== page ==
The last I checked the numbers that really matter aren't RPI, BPI or SOS. It's the final score. Winning is still the goal, so shouldn't a team that wins more be rewarded for it?

Yes, Wichita State isn't going to have the eye-popping schedule that some of its BCS brethren can boast, but how is that Wichita State's responsibility? The Shockers can no more control the quality of the Missouri Valley than they can be responsible for U.S. speedskating's troubled suits. Wichita built a schedule and beat all comers. And as Ron Wellman, the chair of the selection committee, said on a teleconference last week, teams ought to be rewarded for "the attempt of what they tried to do as well."

"Oftentimes schools will develop a schedule thinking that it is a very strong schedule only to have their opponents fall on their face and the schedule isn't nearly as strong as what they thought it might be originally,'' Wellman said. So is it Wichita's fault that BYU and Alabama didn't reach their worth? That Creighton bolted for the Big East?

And for those who say the Shockers have played "nobody?" Where does that leave Saint Louis, currently steamrolling along with two losses? Or Tennessee, an NCAA tournament team? As for the one-loss scenario, the current school of thought is that should Wichita State drop even one game, the top seed line is bye-bye, too. The question, then, is who takes it over? Michigan State, with five losses including the most recent dud to Nebraska? Kansas, with six L's? The only legit argument would be for Villanova, and the Big East isn't exactly what it used to be, either.

So I'm banking on the selection committee using common sense to do the right thing.

Prediction that will make me look stupid: Shabazz Napier will channel his inner Kemba Walker and UConn will streak into the NCAA tournament by winning its last nine regular-season games and the inaugural American tournament. Napier will be in the player of the year conversation and hard to keep off All-American ballots. And help four old ladies safely cross an intersection.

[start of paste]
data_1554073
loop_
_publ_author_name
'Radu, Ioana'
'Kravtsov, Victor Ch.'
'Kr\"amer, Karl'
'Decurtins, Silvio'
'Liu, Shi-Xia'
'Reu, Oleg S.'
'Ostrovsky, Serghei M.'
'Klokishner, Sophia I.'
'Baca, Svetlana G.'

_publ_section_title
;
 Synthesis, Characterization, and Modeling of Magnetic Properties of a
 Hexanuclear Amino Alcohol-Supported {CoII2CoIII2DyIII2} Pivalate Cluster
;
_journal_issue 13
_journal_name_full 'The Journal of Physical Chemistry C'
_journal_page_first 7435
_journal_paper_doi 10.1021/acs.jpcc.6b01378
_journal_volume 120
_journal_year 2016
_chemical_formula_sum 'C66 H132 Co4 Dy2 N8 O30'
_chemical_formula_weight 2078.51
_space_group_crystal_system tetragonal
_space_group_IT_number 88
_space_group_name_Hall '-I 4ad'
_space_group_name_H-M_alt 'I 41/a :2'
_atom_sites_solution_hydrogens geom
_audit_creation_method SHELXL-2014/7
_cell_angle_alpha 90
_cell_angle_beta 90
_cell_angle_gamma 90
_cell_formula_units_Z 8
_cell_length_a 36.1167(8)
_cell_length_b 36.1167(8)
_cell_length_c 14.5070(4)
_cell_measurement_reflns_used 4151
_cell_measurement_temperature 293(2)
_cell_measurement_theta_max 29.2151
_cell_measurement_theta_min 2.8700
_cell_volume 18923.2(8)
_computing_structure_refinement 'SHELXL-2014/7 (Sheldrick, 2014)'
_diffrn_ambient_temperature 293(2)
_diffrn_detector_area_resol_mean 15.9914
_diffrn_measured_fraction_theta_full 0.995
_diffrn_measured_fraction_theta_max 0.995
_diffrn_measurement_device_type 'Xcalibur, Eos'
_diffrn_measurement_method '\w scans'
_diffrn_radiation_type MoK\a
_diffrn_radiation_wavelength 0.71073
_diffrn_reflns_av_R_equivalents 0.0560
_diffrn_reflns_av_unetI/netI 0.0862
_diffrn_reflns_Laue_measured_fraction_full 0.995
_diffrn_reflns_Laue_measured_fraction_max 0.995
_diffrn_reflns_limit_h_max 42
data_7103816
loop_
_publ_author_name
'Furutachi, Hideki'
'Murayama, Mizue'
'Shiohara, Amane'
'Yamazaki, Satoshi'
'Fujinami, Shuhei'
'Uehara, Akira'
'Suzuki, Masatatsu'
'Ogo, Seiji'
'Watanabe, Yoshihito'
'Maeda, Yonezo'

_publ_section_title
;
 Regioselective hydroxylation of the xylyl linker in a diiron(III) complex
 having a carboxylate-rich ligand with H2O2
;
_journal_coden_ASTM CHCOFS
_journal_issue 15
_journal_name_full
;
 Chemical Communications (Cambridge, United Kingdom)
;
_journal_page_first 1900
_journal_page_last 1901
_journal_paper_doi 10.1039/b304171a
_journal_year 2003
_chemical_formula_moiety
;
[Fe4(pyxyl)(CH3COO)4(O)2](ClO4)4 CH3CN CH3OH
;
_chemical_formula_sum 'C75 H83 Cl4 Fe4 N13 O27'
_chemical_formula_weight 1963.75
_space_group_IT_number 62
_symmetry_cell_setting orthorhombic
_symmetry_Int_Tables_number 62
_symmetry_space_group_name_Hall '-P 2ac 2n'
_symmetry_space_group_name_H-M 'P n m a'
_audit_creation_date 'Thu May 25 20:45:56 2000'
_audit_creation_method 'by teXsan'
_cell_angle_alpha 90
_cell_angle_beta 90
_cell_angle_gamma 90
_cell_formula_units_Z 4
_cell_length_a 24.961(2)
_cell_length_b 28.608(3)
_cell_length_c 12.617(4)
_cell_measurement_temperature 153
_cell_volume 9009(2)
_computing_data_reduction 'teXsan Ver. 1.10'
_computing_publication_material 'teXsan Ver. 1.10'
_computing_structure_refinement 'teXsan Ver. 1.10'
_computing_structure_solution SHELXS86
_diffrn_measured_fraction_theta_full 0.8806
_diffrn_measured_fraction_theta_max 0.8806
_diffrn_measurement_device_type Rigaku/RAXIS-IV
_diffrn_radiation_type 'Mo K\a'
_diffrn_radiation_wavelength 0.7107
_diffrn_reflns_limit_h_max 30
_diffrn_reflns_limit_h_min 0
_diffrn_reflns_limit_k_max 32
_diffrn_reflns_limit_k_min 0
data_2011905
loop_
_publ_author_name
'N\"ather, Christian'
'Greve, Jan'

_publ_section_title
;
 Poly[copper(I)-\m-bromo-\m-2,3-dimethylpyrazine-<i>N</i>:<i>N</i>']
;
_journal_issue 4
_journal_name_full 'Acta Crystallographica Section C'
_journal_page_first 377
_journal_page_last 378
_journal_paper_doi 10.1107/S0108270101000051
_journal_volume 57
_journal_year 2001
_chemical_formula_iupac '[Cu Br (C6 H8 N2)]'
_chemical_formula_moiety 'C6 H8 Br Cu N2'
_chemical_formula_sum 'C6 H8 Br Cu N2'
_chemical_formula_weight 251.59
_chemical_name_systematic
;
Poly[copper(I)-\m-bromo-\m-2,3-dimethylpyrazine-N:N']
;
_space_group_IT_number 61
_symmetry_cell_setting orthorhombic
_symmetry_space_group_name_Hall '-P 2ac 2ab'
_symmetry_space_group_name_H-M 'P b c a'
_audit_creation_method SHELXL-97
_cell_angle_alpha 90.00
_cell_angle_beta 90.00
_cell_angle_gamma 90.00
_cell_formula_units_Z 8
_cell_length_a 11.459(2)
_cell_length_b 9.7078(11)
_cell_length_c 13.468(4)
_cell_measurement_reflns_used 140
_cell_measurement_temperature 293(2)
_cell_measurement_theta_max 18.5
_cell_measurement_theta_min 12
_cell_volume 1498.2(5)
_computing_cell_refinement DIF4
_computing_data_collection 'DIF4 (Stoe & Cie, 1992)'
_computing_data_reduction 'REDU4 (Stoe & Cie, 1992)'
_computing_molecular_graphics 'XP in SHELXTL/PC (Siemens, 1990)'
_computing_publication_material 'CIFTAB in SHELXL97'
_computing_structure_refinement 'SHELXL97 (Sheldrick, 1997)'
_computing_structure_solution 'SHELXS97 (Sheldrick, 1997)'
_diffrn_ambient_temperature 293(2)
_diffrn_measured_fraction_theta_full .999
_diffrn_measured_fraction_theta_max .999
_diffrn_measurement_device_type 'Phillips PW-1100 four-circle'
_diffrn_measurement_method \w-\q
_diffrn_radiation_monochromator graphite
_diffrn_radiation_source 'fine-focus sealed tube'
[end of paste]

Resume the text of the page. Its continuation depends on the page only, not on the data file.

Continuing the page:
Yeah, this is totally a prisoner of the moment thing.

Napier just about single-handedly beat Memphis on Saturday afternoon, so indulge the frenzy.

The reality is, the surrounding cast of Huskies aren't nearly as good as the ones Walker had around him. There is no Alex Oriakhi here or Roscoe Smith, and Ryan Boatright isn't as reliable a backcourt mate as Jeremy Lamb.

Napier has carried UConn for virtually the entire year, asked to do more longer even than Walker did back in 2011.

And Napier won't play his conference tourney in Madison Square Garden, where UConn fans can turn it into a home court. The Huskies will go to Memphis, the Tigers' legit home court.

So logically and realistically this is silly, totally knee-jerk, ride the hot hand kind of hysteria.

However ... the American isn't the Big East. It's not even half of it. It's a five-team conference with a bunch of drivel.

And the schedule breaks nicely for UConn. The Huskies have six regular-season games left. Three are against Temple, South Florida and Rutgers. Napier could hop on one foot and UConn would win those.

Two of the three remaining trickier ones, against SMU (who'd a thunk we'd ever say tricky and SMU in the same sentence?) and Cincinnati are at home; the other at Louisville to finish up the season. The Cards are nearly as interior-challenged as the Huskies and Napier can go mano-a-mano with Russ Smith any day (he did, after all, have 30 against UL earlier this year).

And then it's on to the conference tournament, where the Huskies will get a bye at least to the quarterfinals. So I'm saying there's a chance.

Dana O'Neil | email

College Basketball